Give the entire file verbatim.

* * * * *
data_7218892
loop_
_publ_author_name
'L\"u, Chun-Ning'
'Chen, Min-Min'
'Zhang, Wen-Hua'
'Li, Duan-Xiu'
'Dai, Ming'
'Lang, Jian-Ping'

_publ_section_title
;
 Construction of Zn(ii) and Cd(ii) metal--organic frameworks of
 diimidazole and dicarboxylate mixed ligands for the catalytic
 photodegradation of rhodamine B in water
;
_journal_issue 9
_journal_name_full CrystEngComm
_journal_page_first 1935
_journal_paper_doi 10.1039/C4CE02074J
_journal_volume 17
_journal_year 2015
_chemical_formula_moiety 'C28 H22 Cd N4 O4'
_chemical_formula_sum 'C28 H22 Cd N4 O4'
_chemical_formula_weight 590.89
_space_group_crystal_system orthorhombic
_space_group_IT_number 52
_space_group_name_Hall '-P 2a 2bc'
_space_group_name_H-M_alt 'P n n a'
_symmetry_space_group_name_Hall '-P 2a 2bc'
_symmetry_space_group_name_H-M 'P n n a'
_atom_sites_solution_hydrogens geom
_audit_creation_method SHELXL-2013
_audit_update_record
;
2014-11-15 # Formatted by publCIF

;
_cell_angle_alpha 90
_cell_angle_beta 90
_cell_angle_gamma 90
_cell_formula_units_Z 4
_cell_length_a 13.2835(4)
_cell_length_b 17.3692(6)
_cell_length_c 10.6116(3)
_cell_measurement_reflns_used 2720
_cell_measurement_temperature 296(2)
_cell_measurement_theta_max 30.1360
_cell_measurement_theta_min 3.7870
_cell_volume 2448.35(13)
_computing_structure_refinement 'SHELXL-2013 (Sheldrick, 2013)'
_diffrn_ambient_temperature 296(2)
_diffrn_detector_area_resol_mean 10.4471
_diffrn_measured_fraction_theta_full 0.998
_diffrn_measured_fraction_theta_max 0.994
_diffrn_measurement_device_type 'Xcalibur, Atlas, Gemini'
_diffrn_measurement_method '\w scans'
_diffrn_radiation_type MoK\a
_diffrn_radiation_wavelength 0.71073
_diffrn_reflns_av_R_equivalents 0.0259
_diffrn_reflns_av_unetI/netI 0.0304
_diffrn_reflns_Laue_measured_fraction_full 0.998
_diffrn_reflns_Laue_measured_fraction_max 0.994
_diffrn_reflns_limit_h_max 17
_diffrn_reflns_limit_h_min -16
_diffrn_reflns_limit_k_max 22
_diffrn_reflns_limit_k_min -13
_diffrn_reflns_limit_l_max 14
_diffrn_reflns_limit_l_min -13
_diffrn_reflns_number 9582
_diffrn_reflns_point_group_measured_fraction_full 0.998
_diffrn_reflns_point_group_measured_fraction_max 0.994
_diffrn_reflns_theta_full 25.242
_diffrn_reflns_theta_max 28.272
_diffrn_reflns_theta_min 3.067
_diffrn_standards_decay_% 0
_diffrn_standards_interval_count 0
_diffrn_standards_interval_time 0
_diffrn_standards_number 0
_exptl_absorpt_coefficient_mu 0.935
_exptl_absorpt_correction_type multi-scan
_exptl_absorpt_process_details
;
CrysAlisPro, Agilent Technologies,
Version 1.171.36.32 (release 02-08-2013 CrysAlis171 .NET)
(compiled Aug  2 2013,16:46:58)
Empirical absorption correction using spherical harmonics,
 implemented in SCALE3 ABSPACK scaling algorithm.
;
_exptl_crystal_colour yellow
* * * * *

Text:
data_7218892
loop_
_publ_author_name
'L\"u, Chun-Ning'
'Chen, Min-Min'
'Zhang, Wen-Hua'
'Li, Duan-Xiu'
'Dai, Ming'
'Lang, Jian-Ping'

_publ_section_title
;
 Construction of Zn(ii) and Cd(ii) metal--organic frameworks of
 diimidazole and dicarboxylate mixed ligands for the catalytic
 photodegradation of rhodamine B in water
;
_journal_issue 9
_journal_name_full CrystEngComm
_journal_page_first 1935
_journal_paper_doi 10.1039/C4CE02074J
_journal_volume 17
_journal_year 2015
_chemical_formula_moiety 'C28 H22 Cd N4 O4'
_chemical_formula_sum 'C28 H22 Cd N4 O4'
_chemical_formula_weight 590.89
_space_group_crystal_system orthorhombic
_space_group_IT_number 52
_space_group_name_Hall '-P 2a 2bc'
_space_group_name_H-M_alt 'P n n a'
_symmetry_space_group_name_Hall '-P 2a 2bc'
_symmetry_space_group_name_H-M 'P n n a'
_atom_sites_solution_hydrogens geom
_audit_creation_method SHELXL-2013
_audit_update_record
;
2014-11-15 # Formatted by publCIF

;
_cell_angle_alpha 90
_cell_angle_beta 90
_cell_angle_gamma 90
_cell_formula_units_Z 4
_cell_length_a 13.2835(4)
_cell_length_b 17.3692(6)
_cell_length_c 10.6116(3)
_cell_measurement_reflns_used 2720
_cell_measurement_temperature 296(2)
_cell_measurement_theta_max 30.1360
_cell_measurement_theta_min 3.7870
_cell_volume 2448.35(13)
_computing_structure_refinement 'SHELXL-2013 (Sheldrick, 2013)'
_diffrn_ambient_temperature 296(2)
_diffrn_detector_area_resol_mean 10.4471
_diffrn_measured_fraction_theta_full 0.998
_diffrn_measured_fraction_theta_max 0.994
_diffrn_measurement_device_type 'Xcalibur, Atlas, Gemini'
_diffrn_measurement_method '\w scans'
_diffrn_radiation_type MoK\a
_diffrn_radiation_wavelength 0.71073
_diffrn_reflns_av_R_equivalents 0.0259
_diffrn_reflns_av_unetI/netI 0.0304
_diffrn_reflns_Laue_measured_fraction_full 0.998
_diffrn_reflns_Laue_measured_fraction_max 0.994
_diffrn_reflns_limit_h_max 17
_diffrn_reflns_limit_h_min -16
_diffrn_reflns_limit_k_max 22
_diffrn_reflns_limit_k_min -13
_diffrn_reflns_limit_l_max 14
_diffrn_reflns_limit_l_min -13
_diffrn_reflns_number 9582
_diffrn_reflns_point_group_measured_fraction_full 0.998
_diffrn_reflns_point_group_measured_fraction_max 0.994
_diffrn_reflns_theta_full 25.242
_diffrn_reflns_theta_max 28.272
_diffrn_reflns_theta_min 3.067
_diffrn_standards_decay_% 0
_diffrn_standards_interval_count 0
_diffrn_standards_interval_time 0
_diffrn_standards_number 0
_exptl_absorpt_coefficient_mu 0.935
_exptl_absorpt_correction_type multi-scan
_exptl_absorpt_process_details
;
CrysAlisPro, Agilent Technologies,
Version 1.171.36.32 (release 02-08-2013 CrysAlis171 .NET)
(compiled Aug  2 2013,16:46:58)
Empirical absorption correction using spherical harmonics,
 implemented in SCALE3 ABSPACK scaling algorithm.
;
_exptl_crystal_colour yellow